A Photograph of me without me in it

A Photograph of me without me in it
A photograph of me without me in it

Sunday, July 31, 2011

Heather's Book

Ann and I spent last week at Emerald Isle, a beach in North Carolina, with my parents, Sister Jen and her family, and Brother Matt and his family.

This place is as beautiful as any place I've been, with long white sandy stretches that are flat enough for walking, water that is grey or brown or green or blue--or all of those--depending on its mood. Waves crash with that rhythmical regularity that's mesmerizing. Sea oats wave in the dunes' breezes.

It's the one week each year that we gather together as we have since my parents' children were Gretchen's age, five, and skiing on the sound whenever we could. It's a time when we relax together. Someone's always reading; someone's napping; someone's eating; someone's on the beach. We're together.

It's our annual pilgrimage when we gather to remind each other that we are family, and we are here for each other.

This year, Sister Jen read aloud to me the novel, Under the Mercy Trees, by my childhood friend Heather. Heather's Owensby family, a dysfunctional lot living in the North Carolina mountains, became part of our family this year. They're dysfunctional, but they're endearing, and I'm glad they came along with us.

The novel's beautifully written. Here are a few snippets:
In describing a copse of bent trees, a young woman records, "Some trees had rotted and laid down tired in the undergrowth, but some still sat....eight ladies murmuring a welcome.... She wondered if the ladies minded the kinks in their trunks as they remembered the trauma that bent them, or had they gotten on with things....Maybe we'd grow crooked, too, if we got hit in the middle by a storm" (19).

Later in the story, another character remarks, "Bacon is a gift from God." Heather attributes this thought to the character Hodge, but I know it's really Heather.

The book's a gift, as is the beach. I recommend both the beach and the book to you. The book is cheaper.


Sunday, July 17, 2011

Fish Tacos and Chichis

This is a g-rated blog, so if you speak Spanish and are worried that this entry won't be appropriate, fear not. I am writing about the tasty meal we had in Hawaii in December and the dinner party for church auction folk we had at our home last night.

The fish tacos were made with true cod, jalepenos, garlic, cole slow, tomatoes, mango salsa, and melted cheddar on a soft taco shell; and the chichis are a blended drink made with pineapple juice, coconut cream, vodka, and macademia nut liquer. Those chichis might be the only thing in the world that's tastier than a milkshake. In fact, they're a lot like a milkshake with vodka, so you see what I mean.

Eleven people who signed up at the church auction came to this dinner. It was a fun night with people from lots of different pews. We believe in diversity.

Michael recounted some of his favorite marquee signs on the now closed, peep show establishment, "Lusty Lady." On the inauguration on the Seattle Art Museum's "Hammering Man," the Lusty Lady sign read, "Hammer away, big guy" and during the Mariners' winning streak in 2001 - "Randy Johnson?". Then the Lusty Lady had a respectfully  blank marquee for about two weeks after 9/11.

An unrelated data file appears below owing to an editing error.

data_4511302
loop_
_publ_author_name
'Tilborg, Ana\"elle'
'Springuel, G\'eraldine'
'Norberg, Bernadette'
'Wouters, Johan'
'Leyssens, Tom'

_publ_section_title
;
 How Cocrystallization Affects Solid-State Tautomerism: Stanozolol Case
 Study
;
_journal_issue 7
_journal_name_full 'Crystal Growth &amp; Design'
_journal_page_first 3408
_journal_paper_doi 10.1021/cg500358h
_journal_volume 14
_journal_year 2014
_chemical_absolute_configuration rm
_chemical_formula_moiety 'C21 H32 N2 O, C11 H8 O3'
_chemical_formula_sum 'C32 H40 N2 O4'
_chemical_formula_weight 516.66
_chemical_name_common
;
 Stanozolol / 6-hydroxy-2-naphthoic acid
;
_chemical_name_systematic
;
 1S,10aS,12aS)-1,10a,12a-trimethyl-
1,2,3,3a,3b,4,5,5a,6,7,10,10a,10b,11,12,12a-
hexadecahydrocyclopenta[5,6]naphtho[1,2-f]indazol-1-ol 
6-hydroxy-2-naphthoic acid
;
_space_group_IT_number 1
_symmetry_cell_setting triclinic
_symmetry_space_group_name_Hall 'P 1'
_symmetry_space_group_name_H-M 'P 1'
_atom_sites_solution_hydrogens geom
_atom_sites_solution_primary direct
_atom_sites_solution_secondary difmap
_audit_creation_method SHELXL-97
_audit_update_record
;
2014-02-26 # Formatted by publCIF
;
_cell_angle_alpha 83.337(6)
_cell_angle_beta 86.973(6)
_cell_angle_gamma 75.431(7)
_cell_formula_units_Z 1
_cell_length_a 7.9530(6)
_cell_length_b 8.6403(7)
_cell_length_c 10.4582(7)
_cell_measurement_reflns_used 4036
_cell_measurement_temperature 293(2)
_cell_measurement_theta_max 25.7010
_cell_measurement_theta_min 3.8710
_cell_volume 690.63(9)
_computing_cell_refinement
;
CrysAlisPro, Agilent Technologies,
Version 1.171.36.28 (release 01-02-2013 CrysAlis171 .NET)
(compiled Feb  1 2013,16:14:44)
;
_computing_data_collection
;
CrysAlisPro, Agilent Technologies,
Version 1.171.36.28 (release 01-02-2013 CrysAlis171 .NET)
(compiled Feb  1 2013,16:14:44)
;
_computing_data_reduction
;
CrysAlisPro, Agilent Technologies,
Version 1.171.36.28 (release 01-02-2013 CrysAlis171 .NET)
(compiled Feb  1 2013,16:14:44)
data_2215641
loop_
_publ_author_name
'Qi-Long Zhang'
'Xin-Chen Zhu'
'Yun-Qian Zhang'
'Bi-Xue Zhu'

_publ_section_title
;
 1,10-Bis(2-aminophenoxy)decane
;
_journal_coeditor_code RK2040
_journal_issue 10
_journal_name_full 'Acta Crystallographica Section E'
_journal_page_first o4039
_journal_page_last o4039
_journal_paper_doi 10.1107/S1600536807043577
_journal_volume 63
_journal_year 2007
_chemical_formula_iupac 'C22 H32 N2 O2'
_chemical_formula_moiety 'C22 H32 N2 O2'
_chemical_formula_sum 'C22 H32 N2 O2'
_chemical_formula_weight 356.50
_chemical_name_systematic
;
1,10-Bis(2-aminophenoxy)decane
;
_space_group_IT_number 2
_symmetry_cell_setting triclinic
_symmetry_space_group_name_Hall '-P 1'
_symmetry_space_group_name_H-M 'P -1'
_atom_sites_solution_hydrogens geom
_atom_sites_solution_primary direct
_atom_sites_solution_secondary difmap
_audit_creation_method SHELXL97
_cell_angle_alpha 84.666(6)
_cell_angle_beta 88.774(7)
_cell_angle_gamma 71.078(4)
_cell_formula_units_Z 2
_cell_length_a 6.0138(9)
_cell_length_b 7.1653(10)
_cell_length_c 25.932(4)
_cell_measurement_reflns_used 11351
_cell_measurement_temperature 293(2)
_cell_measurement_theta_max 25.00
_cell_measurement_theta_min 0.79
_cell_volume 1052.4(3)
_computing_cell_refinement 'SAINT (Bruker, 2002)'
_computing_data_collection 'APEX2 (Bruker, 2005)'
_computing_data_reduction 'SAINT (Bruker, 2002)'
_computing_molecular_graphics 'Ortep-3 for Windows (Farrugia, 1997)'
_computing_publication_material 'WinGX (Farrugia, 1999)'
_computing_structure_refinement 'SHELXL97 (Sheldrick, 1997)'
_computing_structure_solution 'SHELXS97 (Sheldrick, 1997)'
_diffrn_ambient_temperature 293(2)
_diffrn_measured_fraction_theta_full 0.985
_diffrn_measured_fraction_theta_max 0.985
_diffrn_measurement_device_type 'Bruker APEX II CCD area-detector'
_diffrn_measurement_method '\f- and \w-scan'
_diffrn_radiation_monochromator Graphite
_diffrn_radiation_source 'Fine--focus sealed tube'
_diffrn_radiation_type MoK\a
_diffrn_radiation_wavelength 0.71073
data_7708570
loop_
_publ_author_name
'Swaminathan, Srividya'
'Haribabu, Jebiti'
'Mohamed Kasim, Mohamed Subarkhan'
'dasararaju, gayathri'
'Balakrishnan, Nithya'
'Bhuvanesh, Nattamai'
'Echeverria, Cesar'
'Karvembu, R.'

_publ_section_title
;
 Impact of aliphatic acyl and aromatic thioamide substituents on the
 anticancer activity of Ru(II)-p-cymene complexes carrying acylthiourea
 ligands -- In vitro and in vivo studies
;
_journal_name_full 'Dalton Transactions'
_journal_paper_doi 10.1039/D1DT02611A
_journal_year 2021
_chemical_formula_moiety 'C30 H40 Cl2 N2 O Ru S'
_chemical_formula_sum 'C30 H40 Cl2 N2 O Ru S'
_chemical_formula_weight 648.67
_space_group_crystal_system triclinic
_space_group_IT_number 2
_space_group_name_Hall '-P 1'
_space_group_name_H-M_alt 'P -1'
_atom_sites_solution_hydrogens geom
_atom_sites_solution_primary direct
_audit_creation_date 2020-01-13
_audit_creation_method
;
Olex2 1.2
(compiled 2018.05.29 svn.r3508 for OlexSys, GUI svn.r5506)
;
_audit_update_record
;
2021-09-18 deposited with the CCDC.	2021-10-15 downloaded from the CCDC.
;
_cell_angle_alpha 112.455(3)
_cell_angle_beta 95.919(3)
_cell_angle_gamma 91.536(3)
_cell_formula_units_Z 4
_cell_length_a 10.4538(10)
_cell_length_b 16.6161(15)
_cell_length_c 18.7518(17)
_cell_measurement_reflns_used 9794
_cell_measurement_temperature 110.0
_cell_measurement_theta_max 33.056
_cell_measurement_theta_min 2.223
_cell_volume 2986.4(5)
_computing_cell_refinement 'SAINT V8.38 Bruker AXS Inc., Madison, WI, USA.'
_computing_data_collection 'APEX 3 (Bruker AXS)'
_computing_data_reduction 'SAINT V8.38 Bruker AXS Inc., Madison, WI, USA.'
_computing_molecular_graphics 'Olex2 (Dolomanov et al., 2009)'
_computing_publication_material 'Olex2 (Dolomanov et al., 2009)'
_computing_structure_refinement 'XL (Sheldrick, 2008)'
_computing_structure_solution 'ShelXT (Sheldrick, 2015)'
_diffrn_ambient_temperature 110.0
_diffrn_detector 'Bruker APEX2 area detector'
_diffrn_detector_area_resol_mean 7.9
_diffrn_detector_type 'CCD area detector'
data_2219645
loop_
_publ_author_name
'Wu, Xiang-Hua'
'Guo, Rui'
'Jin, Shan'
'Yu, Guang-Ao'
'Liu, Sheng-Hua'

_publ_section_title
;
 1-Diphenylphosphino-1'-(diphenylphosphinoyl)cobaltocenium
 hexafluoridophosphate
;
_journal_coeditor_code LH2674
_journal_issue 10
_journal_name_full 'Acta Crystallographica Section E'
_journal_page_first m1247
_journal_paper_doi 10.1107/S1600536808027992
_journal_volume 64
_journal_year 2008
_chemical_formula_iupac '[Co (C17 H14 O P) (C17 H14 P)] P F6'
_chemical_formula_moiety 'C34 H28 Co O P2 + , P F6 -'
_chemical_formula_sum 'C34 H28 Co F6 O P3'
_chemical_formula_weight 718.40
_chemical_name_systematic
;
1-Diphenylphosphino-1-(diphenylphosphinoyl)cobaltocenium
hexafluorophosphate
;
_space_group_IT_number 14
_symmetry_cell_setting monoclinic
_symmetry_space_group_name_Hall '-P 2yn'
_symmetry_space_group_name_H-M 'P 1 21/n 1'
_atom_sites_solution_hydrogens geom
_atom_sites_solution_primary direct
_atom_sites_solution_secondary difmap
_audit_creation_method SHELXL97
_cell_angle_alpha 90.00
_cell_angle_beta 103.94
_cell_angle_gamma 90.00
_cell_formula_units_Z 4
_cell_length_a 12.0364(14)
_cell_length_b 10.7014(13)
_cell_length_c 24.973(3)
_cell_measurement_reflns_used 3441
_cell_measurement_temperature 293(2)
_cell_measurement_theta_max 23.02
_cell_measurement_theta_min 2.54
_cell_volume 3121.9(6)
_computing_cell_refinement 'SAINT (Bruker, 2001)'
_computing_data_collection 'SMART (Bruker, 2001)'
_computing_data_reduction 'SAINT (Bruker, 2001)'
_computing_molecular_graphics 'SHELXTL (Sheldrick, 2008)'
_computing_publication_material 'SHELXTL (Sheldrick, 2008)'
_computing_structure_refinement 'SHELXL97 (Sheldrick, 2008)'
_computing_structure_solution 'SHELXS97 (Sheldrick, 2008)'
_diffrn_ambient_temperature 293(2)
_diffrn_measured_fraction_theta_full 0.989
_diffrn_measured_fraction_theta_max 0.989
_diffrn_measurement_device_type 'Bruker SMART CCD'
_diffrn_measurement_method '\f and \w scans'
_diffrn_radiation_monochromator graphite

I remember the Lusty Lady signs, so I did a little historical research into previous signs. There are several top ten lists. I like the Seattle Weekly's favorites:
An hour after the Ash Wednesday quake...
We're Still Shaking -- Come Feel the Earth Move
During the W.T.O. riots...
W. T. Oohhhhhhhh! -- The Nude World Order
On Oscar Sunday...
We'd Like To Spank The Academy
On St. Patrick's Day...
No Body's Wearing Green and Erin Go Braugh-less
We're here for yule and Dancers, Prancers and Vixens
And Thanksgiving...
Happy Spanksgiving!
When SAM first moved in across the street...
Welcome SAM! Once you've seen their nudes, come in and see ours.
When Hammering Man was first installed...
Hammer Away Big Guy.
When SAM reopened after an expansion...
We Made Sam Grow
And when Chuck Close came to town...
Chuck Clothes
And finally, in 2006, after the Lusty refused to sell to ex-Mayor Paul Schell and the other investors trying to tear it down and build a Four Seasons...
We're Open, Not Clothed.
Just not for long.*
*All marquee titles come from memory, History Link, Rick Anderson's story on the failed Four Seasons sale and Robert Jamieson's 2001 column in the P-I.

Pat, a Metro bus driver, recalled seeing one of those "Jesus is _______." billboard signs on her route one day. The blank had been filled, in excellent billboard scrift, with "a taco." On the return trip, the sign had already been cleaned of its humor.

Pat also recalled a large man, not fat but barrel-shaped, who collected cans and crushed them in his hands. She referred to him as the "Can Man." One day, a lady with some sort of disabilities who talked very loudly got on the bus and announced that there are three ways to get into heaven, so the bus did not need to pray for her. Pat described  her this way: "She was very special.....really, I knew she was very special. She had these kind but very intense blue eyes...like a wizard would have, or the sage lady living in the hollow of a tree in the fairy tale....and her mission was to tell people how to get to heaven. There are three ways: ONE: You give birth. TWO: You save someone's life, and THREE: You give blood. Notably all are about sustaining life. She was precious beyond precious. I knew God was present when she was." As the Can Man got off the bus at a later stop, he said plaintively to Pat, "You can pray for me."

Another day, a different woman who voiced her thoughts was sitting towards the front of the bus when two perfumed women boarded. "I smell a candle," the woman at the front of the bus said. Then she pointed to the two women making their way down the aisle and said, "It went that way."

Yet another time, this same woman sat near two women on break from their jobs at Nordstrom's Department store. When they departed, the woman said, "They have man problems."

The conversation was at times hilarious and at times serious. Pat recounted a day when a man, apparently homeless, got on the bus. He was whistiling beautifully, and as he boarded he whistled the tune to Ella Fitzgerald's "Someone to Watch Over Me."

There's a saying old
Says that love is blind -
Still we're often told,
"Seek and ye shalI find."
So I'm going to seek
A certain lad I've had in mind.
Looking everywhere,
Haven't found him yet;
He's the big affair
I cannot forget.
Only man I ever
Think of with regret.